BIG SANDY UPDATE: “You’re really running out of time in the Northeast,” hurricane specialist Carl Parker of The Weather Channel said this morning. “Overnight and tomorrow morning, the wind really starts to come in, and it’s all downhill from there.”
“Please don’t think to yourself, ‘I’ve been through this before, I know this.’ You probably have never seen anything like this in your life,” Parker added.
“This is an enormous atmospheric disturbance,” he said. “It’s tremendous. It’s going to go on for a long time.”
- NJ News Commons , based at Montclair State, is pulling together information from various news sources across the state, including CLIFFVIEW PILOT . For the latest :
Citing the high winds and “life-threatening storm surge,” New York Gov. Andrew M. Cuomo said this morning that subway, bus, and railroad service will be suspended beginning at 7 tonight. The shutdown is expected to continue through Tuesday.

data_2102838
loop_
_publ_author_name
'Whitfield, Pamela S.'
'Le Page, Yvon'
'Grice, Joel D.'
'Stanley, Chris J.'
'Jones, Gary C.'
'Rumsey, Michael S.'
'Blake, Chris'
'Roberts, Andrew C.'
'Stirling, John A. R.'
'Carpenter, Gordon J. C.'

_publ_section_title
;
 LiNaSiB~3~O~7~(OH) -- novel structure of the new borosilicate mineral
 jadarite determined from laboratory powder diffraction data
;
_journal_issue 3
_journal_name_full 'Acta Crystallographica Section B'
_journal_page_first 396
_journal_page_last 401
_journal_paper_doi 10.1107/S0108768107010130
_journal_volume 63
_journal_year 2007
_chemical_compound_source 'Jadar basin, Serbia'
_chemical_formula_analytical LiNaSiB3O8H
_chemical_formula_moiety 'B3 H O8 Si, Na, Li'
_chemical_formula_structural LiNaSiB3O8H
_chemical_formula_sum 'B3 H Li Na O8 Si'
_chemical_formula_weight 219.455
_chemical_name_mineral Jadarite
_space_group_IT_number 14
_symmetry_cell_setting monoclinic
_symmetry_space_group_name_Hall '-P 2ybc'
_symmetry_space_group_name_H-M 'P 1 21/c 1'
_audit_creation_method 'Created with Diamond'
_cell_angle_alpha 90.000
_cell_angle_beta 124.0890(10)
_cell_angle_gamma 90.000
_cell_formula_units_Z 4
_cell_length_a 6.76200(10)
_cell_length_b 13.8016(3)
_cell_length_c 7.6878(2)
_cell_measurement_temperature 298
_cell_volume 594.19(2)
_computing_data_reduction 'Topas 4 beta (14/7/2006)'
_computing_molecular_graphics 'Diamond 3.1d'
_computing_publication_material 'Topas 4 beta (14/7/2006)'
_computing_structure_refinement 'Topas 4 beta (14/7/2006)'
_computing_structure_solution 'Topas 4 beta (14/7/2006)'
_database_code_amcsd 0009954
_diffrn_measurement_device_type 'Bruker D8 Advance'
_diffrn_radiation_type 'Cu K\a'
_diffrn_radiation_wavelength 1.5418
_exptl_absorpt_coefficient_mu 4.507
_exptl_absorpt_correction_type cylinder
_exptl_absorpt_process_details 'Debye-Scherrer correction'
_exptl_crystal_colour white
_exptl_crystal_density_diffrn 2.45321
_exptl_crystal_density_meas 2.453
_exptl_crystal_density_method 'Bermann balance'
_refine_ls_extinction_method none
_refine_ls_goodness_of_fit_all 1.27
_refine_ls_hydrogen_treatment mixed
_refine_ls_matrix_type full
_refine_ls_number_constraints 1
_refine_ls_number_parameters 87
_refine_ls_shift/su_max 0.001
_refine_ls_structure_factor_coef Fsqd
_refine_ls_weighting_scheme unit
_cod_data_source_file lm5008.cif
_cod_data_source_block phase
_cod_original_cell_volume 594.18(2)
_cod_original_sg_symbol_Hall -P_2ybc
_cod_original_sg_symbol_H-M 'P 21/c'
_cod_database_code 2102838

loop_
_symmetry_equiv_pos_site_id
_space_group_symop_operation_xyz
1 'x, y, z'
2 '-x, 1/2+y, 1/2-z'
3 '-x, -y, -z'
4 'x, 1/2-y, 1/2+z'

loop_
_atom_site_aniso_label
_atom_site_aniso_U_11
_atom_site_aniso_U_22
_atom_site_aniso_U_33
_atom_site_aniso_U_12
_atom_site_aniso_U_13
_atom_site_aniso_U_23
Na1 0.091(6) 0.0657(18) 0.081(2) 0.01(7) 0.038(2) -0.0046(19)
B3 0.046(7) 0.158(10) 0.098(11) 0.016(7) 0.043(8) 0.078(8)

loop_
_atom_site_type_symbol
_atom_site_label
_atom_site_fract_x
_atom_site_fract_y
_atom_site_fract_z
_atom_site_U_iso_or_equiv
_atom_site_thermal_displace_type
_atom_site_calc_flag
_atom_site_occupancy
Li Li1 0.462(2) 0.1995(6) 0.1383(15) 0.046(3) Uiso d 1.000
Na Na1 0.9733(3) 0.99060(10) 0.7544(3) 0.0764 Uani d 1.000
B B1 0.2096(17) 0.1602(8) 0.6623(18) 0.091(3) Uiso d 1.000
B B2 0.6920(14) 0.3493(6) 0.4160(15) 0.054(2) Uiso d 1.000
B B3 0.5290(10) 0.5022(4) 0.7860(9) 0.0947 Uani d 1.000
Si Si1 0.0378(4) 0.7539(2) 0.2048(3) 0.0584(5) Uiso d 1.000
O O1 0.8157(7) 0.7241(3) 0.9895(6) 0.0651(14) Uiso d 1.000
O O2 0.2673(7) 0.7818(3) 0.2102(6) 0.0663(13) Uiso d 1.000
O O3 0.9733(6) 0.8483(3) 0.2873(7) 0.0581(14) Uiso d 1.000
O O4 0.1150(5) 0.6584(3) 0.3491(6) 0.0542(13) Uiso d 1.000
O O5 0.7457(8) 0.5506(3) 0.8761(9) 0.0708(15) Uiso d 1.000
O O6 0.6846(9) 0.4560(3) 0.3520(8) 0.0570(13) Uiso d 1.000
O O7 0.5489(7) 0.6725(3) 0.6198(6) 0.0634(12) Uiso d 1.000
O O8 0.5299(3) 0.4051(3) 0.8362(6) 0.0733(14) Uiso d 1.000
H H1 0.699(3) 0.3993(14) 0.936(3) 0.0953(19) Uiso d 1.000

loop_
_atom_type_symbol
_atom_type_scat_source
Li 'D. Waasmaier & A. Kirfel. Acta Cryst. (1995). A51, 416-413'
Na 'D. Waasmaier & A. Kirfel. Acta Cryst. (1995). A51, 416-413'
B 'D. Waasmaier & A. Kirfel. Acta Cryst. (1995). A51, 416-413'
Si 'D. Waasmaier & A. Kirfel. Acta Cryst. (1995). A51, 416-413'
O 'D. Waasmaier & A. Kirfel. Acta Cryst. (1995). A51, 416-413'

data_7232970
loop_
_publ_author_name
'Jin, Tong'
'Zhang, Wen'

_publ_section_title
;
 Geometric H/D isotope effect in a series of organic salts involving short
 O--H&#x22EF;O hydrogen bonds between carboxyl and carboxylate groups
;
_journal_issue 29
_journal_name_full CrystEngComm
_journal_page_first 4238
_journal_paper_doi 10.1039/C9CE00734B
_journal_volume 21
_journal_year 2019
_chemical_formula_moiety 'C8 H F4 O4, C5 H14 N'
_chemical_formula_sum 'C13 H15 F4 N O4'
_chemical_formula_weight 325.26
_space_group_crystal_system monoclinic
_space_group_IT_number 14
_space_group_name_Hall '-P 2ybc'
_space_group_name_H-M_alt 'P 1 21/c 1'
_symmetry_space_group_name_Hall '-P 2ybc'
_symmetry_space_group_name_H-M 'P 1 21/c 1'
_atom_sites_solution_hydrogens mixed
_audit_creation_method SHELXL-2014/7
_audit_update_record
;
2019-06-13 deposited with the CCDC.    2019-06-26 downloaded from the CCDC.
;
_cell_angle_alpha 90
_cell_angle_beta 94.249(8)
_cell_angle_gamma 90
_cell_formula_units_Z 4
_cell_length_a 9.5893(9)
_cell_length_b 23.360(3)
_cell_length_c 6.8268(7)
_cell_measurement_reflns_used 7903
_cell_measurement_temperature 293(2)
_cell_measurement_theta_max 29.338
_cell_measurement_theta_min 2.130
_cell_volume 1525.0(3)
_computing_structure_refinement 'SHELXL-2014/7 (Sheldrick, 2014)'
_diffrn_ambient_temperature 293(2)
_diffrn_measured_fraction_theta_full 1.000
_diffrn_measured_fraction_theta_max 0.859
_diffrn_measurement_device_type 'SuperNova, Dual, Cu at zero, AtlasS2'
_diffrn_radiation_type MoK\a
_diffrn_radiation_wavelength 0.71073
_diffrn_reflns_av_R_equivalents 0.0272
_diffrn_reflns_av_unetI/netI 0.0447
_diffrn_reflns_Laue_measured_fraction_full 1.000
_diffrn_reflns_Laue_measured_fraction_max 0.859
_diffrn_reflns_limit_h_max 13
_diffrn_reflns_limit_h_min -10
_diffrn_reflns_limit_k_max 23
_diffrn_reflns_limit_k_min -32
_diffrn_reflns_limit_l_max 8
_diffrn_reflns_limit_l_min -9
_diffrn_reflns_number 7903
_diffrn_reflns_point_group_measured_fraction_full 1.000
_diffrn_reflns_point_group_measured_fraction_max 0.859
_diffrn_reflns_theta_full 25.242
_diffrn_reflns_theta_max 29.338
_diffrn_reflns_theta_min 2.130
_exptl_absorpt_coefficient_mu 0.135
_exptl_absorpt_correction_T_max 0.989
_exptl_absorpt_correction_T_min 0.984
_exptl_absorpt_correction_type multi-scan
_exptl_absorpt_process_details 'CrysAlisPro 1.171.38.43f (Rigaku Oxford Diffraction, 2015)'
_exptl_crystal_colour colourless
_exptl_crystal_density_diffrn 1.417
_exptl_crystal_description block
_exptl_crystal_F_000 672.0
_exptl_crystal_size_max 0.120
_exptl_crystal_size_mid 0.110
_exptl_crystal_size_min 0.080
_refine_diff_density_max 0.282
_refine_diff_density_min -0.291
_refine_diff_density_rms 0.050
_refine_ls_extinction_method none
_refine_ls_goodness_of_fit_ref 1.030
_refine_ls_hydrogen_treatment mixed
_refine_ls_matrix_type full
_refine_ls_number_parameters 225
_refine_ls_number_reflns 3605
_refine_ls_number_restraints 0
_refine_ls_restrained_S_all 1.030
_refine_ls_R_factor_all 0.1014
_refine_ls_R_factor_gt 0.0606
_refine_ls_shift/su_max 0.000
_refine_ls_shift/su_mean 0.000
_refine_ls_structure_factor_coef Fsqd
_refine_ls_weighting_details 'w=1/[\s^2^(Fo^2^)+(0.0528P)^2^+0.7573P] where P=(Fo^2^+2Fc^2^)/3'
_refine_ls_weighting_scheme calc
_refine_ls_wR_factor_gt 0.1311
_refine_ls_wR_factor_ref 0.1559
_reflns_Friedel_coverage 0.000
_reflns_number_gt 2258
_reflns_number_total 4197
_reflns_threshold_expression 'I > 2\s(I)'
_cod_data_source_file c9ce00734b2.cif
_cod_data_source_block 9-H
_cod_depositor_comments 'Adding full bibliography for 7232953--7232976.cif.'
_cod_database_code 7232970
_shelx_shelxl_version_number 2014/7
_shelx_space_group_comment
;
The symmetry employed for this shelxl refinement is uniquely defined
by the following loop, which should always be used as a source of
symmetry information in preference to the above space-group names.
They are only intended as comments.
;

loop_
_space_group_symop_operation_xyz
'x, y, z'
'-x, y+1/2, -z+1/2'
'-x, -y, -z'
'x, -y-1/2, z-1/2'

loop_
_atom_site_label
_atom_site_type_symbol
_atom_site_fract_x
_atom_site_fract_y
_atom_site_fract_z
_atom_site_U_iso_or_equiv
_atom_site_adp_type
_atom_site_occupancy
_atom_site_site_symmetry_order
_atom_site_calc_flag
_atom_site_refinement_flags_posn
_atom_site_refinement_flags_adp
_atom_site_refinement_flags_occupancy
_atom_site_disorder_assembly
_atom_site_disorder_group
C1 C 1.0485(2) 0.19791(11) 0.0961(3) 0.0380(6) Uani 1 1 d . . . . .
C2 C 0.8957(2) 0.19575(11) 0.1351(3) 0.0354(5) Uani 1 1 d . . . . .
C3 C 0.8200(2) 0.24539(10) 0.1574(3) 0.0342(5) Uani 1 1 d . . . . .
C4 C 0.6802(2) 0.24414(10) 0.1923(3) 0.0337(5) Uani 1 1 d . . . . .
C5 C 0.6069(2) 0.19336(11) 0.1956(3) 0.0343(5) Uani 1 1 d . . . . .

A surge of up to 11 feet is expected along Raritan Bay and the Long Island Sound, according to the National Hurricane Center. That means potentially disastrous flooding for the tri-state area.
No one can say for sure how it’s going to play out. Although a planned left hook was expected, landfall is now predicted for late Monday or early Tuesday.
That said, Sandy’s impact has already begun and is expected to stretch from the mid-Atlantic to New England and as far inland as the Ohio Valley.
(That the tropical storm warning stretched all the way to Bermuda provides some indication of its mammoth size.)
Add to it a winter storm system from the west and arctic air from Canada that are both expected to merge with Sandy — as well as Monday’s full moon, which is raising tides — and you’ve pretty much taken out some of the guesswork: This could be The Big One.
Cuomo said he hoped shutting down Metropolitan Transportation Authority operations would discourage people in New York and the surrounding states from being “up and about” when Sandy’s full force hits the tri-state area.
Meanwhile, Gov. Christie warned us to be ready to go a week to 10 days without power.
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